A Killeen man who ran over a young girl and her father with a houseboat reversed in the water without being able to see behind him and didn’t hear people who yelled for him to stop, according to an arrest affidavit released Monday.

Jason Bernal, 44, told a Temple Police officer that he couldn’t see over the three-story boat to back it up. He said that he yelled “clear” before he put the boat in reverse and no one said anything.

Bernal was charged Sunday with criminally negligent homicide in connection with the death of 4-year-old Kaitlyn Oliver.

A video showed the boat in the water and people behind it in waist-deep water, the affidavit said.

A woman who was a witness also told an officer that she previously told Bernal to stop parking in the area because children swam there.

Another officer reportedly talked with a woman who said she saw the boat backing up and heard people in the water who were yelling. She said that she tried to help the man and child and added that the boat was in full throttle while backing up.

Another woman who was with the Oliver family said that she heard the boat motor start up and saw Kaitlyn and her father, Patrick Oliver, behind the boat. She said that she yelled that people were behind the boat.

The accident occurred on Sandy Point, which is not a designated beach area, U.S. Army Corps of Engineers Lake Manager Ronnie Bruggman said.

Bernal reportedly ran over the girl at about 6:47 p.m. as he backed up his houseboat. The legs of Kaitlyn’s father, Patrick Oliver, were both amputated by the propellers as he tried to rescue her.

Kaitlyn was taken to Baylor Scott & White McLane Children’s Medical Center and her father transported to Scott & White Medical Center-Temple in serious condition.

Kaitlyn was pronounced dead at 7:45 p.m. by Bell County Justice of the Peace David Barfield.

Patrick Oliver was listed Monday in serious condition, Scott & White Medical Center-Temple spokesman Deke Jones said.

Kaitlyn’s body was sent by Barfield for an autopsy. The autopsy, performed at the Southwestern Institute of Forensic Sciences, determined that she died of chopping wounds and drowning.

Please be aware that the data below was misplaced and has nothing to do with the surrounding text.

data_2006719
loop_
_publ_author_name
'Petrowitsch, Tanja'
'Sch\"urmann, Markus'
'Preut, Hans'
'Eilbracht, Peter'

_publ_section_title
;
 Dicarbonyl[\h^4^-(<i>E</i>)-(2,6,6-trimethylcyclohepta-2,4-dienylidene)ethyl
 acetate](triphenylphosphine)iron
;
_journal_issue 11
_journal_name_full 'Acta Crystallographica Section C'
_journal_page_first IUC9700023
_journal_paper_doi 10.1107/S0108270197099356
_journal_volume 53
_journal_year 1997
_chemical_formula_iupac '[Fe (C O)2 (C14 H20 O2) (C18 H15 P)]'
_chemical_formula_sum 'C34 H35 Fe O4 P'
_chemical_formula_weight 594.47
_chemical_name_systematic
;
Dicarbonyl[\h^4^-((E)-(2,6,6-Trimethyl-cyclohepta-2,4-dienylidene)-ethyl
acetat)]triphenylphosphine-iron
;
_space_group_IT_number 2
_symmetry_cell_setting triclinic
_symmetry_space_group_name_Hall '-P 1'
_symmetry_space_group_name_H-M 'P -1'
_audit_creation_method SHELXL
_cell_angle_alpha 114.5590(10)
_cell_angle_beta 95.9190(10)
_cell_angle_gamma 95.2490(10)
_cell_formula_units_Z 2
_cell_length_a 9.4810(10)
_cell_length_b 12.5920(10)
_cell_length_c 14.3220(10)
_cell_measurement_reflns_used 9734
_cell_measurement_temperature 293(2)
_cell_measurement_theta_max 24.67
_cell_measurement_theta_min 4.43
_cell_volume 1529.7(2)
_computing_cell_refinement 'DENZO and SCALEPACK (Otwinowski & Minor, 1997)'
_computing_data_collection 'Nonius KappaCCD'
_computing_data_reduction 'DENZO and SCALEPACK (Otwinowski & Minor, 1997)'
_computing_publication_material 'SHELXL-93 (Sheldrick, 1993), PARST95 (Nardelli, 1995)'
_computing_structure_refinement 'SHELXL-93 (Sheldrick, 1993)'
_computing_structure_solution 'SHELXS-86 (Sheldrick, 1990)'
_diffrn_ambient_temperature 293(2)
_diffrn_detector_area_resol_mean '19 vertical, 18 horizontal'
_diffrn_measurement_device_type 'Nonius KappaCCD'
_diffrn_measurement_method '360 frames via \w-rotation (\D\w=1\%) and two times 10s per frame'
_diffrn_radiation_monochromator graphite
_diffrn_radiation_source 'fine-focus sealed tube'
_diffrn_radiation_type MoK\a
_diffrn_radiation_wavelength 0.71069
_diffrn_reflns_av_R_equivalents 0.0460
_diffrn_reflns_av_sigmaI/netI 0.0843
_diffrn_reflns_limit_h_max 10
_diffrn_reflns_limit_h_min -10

Bernal, charged Sunday, posted $150,000 bond that same day and was released, Bell County Chief Deputy Chuck Cox said Monday.

Neely said in an earlier release that it is possible more charges may be filed in this case.

  “With any accident investigation involving any type of vehicle, it is standard protocol that the subject’s blood sample be sent to the Texas Department of Public Safety lab for testing,” Temple Police Department spokeswoman Shawana Neely said Monday, indicating that Bernal’s blood was being tested to see if he was intoxicated.

A GoFundMe account was set up for Pat and Kaitlyn Oliver, with the funds to be used for Kaitlyn’s funeral, Patrick Oliver’s medical bills and related expenses. The end goal is $250,000, and $22,809 was raised by Monday morning.

Crotty Funeral Home & Cremation Services in Belton will handle the funeral services for Kaitlyn at no cost and met with the family Monday afternoon to make arrangements, Jarrah Crotty told the Telegram on Monday afternoon.

“Being mothers ourselves, we couldn’t imagine the pain,” Crotty said. “We opened our funeral home in order to help our community that we love. That will always be our ultimate goal.”

Patrick Oliver was changing jobs at the time of the accident and the family has no medical insurance, according to the information on Gofundme.com.

  Members from the Morgan’s Point Resort Dive Team, Morgan’s Point Police Department, Temple Fire & Rescue, the Corps of Engineers and Texas Parks and Wildlife Department were at the lake to assist, Neely said.

Lake Belton safety

Boaters and swimmers at Lake Belton do so at their own risk, and boaters aren’t prohibited from pulling up anywhere on Lake Belton except at the designated swim beaches, Bruggman said Monday.

Although Friday night’s death was a tragedy, the Corps doesn’t anticipate any changes in their policies, Bruggman said.

The Corps follows the state standards, and those standards are that boats may go anywhere other than where they’re prohibited.

In the case of Lake Belton, boaters can nose their boats up along the shoreline but not at beach areas, Bruggman said.

“We strongly recommend that people use the designated beach area for swimming, but Sandy Point at Temple Lake Park is a very popular area for both boaters and swimmers,” he said. “Alcohol is also allowed, as long as a person isn’t intoxicated.”

“People need to be very careful around the water because it is very powerful,” he said. “There are lots of hazards out there, especially when you introduce boats and boat props into shallow areas where people may be swimming.”

When leaving an area, a boat operator should always check to see if anyone is nearby in the water and should tell everyone to stay clear because the boat will be moving, Bruggman said. “The proper procedure is to make sure someone is watching where you’re traveling. Make sure that everyone around you knows that you’re about to crank the engine and move,” he said.

According to Section 19.05 of the Texas Penal Code, criminally negligent homicide is an act in which a person causes the death of another by criminal negligence. Texas residents are expected to behave in a way that doesn’t endanger safety or lives, and to not cause death by omitting certain actions.

In Texas, someone convicted of criminally negligent homicide may face from six months to two years in state jail, a fine up to $10,000 or probation and community service. Someone convicted of this offense won’t be eligible for parole.